We joined an already sizeable crowd in Sound Control after a mildly irritating exchange with several members of the promotions team over our guest list spot which all dissipated harmlessly enough after a request to speak to the big boss. Knocked Loose were just starting their performance and a great chasm had already appeared between those occupying the very front of stage and those sipping drinks in the rear. As the band starting to rifle through their aggressive tracks, the flailing limbs started in the widening canyon between the audience. The young five-piece’s double seven string onslaught and their crushing breakdown heavy tracks agreed with me. Unfortunately, the juvenile display of amateur martial arts accompanying it did not. Luckily, being the opening act, the room was not yet fully packed out and so the violent menace behind didn’t hinder my ability to appreciate the band’s venomous performance.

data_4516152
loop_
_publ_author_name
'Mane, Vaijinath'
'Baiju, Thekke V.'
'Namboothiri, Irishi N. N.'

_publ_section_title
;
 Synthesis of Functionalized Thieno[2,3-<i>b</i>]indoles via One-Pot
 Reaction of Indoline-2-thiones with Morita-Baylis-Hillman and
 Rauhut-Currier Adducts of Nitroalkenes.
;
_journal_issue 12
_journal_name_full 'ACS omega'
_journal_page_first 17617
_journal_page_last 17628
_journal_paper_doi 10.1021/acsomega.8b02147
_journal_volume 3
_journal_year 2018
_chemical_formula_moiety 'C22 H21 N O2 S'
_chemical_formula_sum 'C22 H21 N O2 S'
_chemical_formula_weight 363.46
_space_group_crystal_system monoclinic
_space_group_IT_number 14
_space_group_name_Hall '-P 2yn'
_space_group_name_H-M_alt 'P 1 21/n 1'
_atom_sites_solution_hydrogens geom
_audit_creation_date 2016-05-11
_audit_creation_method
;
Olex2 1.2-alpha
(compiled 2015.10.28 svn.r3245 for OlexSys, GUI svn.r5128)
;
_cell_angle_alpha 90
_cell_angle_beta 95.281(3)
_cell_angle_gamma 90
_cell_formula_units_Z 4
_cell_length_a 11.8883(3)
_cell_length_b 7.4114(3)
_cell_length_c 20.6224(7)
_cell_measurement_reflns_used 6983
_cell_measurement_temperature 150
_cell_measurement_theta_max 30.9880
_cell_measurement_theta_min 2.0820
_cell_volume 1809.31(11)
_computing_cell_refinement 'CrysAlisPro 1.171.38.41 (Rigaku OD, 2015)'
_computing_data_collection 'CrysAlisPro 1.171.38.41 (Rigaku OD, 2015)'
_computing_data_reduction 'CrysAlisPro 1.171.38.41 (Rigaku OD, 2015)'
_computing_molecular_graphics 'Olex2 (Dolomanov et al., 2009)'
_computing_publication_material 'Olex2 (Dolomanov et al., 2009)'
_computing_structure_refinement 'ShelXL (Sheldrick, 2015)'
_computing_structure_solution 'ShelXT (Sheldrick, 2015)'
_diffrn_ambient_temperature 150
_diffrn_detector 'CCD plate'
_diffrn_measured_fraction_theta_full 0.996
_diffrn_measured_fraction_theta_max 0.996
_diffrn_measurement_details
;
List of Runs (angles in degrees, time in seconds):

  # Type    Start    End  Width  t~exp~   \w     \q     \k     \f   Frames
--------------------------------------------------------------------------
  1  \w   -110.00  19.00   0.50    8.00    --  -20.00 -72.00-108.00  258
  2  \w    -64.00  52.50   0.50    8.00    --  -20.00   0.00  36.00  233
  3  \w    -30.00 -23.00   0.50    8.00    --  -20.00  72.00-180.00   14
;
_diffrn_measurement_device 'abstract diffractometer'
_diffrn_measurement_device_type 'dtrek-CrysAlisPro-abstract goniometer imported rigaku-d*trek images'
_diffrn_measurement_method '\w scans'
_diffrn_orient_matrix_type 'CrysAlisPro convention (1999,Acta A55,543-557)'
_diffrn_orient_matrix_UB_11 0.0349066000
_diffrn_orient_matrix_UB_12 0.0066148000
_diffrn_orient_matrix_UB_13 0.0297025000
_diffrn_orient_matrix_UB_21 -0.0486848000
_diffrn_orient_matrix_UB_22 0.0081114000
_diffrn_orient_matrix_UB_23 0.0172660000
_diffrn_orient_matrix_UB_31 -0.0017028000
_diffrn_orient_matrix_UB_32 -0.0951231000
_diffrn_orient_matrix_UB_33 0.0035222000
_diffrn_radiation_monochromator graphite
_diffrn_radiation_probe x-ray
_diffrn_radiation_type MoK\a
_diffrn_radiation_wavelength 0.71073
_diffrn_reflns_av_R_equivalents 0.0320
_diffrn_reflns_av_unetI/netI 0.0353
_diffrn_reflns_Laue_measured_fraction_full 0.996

Taking to the stage next were the UK’s Landscapes. We decided some liquid courage would help to provide any additional fortification we might need for potential battles that lay ahead. We took the opportunity to refresh at the bar, rejoining the live room as the band opened their set. Surprisingly, numbers were considerably thinner for the second act of the evening. It appeared that well over half of the crowd couldn’t actually be bothered to climb back upstairs to support the group. Both sonically and visually Landscapes occupy a subtly different position in the world of hardcore; a difference that the untrained ear and eye would probably be unable to detect. The iconic sporting apparel of the previous band and their crowd were largely absent in favour of a generally more punky look, accompanied by a slower, more melodic and angstier sound. Atmospherically speaking, they were more my kind of thing than the previous performers but there was just something lacking. The slower more melodic passages had nothing to grind up against and just sounded uninspiringly tame as a result of this. This isn’t to say there was nothing to like about the group, there was some creative songwriting to admire and some interesting musicianship. I just found it hard to truly get behind any of the tracks in a live setting. Again, the gap between the front and the back of the crowd existed, only this time it was completely empty. No swinging legs, no diving elbows. Nothing. Quiet, polite applause from a deeply receded crowd punctuated the songs. Quite a surreal performance, all told. Especially when contrasted with that of Knocked Loose. At least we’d still not had to call Joshua’s insurance company.